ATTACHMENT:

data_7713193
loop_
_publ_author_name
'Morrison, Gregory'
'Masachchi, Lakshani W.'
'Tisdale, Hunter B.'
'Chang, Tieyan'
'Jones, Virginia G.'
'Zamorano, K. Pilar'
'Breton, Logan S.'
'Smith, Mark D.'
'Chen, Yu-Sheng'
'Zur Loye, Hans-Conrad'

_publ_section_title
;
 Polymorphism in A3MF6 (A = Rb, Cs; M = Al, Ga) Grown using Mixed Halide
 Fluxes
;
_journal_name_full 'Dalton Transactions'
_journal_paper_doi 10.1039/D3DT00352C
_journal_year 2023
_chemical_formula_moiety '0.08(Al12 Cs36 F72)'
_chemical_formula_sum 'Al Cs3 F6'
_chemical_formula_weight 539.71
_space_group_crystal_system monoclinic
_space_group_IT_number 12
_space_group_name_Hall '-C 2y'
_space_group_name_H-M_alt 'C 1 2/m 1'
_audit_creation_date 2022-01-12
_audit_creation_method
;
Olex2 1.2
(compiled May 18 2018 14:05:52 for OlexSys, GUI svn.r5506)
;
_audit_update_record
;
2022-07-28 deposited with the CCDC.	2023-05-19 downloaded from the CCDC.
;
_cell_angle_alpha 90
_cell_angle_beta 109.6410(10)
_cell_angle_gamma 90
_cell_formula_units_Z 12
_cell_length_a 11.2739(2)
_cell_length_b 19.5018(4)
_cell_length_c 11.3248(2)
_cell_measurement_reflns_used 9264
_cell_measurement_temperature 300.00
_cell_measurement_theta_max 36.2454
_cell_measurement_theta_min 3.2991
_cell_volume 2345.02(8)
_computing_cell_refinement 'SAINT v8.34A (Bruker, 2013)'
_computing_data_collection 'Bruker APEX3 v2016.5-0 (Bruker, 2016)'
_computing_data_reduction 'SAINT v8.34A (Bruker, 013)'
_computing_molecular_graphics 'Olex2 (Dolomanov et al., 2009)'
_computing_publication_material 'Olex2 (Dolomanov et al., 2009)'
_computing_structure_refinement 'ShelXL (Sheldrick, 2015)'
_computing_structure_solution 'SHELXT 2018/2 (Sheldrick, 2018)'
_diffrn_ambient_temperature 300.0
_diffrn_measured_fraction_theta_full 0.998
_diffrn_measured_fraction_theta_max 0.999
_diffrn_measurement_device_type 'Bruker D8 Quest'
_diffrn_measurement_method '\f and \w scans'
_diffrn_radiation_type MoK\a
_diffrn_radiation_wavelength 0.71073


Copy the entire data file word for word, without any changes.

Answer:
data_7713193
loop_
_publ_author_name
'Morrison, Gregory'
'Masachchi, Lakshani W.'
'Tisdale, Hunter B.'
'Chang, Tieyan'
'Jones, Virginia G.'
'Zamorano, K. Pilar'
'Breton, Logan S.'
'Smith, Mark D.'
'Chen, Yu-Sheng'
'Zur Loye, Hans-Conrad'

_publ_section_title
;
 Polymorphism in A3MF6 (A = Rb, Cs; M = Al, Ga) Grown using Mixed Halide
 Fluxes
;
_journal_name_full 'Dalton Transactions'
_journal_paper_doi 10.1039/D3DT00352C
_journal_year 2023
_chemical_formula_moiety '0.08(Al12 Cs36 F72)'
_chemical_formula_sum 'Al Cs3 F6'
_chemical_formula_weight 539.71
_space_group_crystal_system monoclinic
_space_group_IT_number 12
_space_group_name_Hall '-C 2y'
_space_group_name_H-M_alt 'C 1 2/m 1'
_audit_creation_date 2022-01-12
_audit_creation_method
;
Olex2 1.2
(compiled May 18 2018 14:05:52 for OlexSys, GUI svn.r5506)
;
_audit_update_record
;
2022-07-28 deposited with the CCDC.	2023-05-19 downloaded from the CCDC.
;
_cell_angle_alpha 90
_cell_angle_beta 109.6410(10)
_cell_angle_gamma 90
_cell_formula_units_Z 12
_cell_length_a 11.2739(2)
_cell_length_b 19.5018(4)
_cell_length_c 11.3248(2)
_cell_measurement_reflns_used 9264
_cell_measurement_temperature 300.00
_cell_measurement_theta_max 36.2454
_cell_measurement_theta_min 3.2991
_cell_volume 2345.02(8)
_computing_cell_refinement 'SAINT v8.34A (Bruker, 2013)'
_computing_data_collection 'Bruker APEX3 v2016.5-0 (Bruker, 2016)'
_computing_data_reduction 'SAINT v8.34A (Bruker, 013)'
_computing_molecular_graphics 'Olex2 (Dolomanov et al., 2009)'
_computing_publication_material 'Olex2 (Dolomanov et al., 2009)'
_computing_structure_refinement 'ShelXL (Sheldrick, 2015)'
_computing_structure_solution 'SHELXT 2018/2 (Sheldrick, 2018)'
_diffrn_ambient_temperature 300.0
_diffrn_measured_fraction_theta_full 0.998
_diffrn_measured_fraction_theta_max 0.999
_diffrn_measurement_device_type 'Bruker D8 Quest'
_diffrn_measurement_method '\f and \w scans'
_diffrn_radiation_type MoK\a
_diffrn_radiation_wavelength 0.71073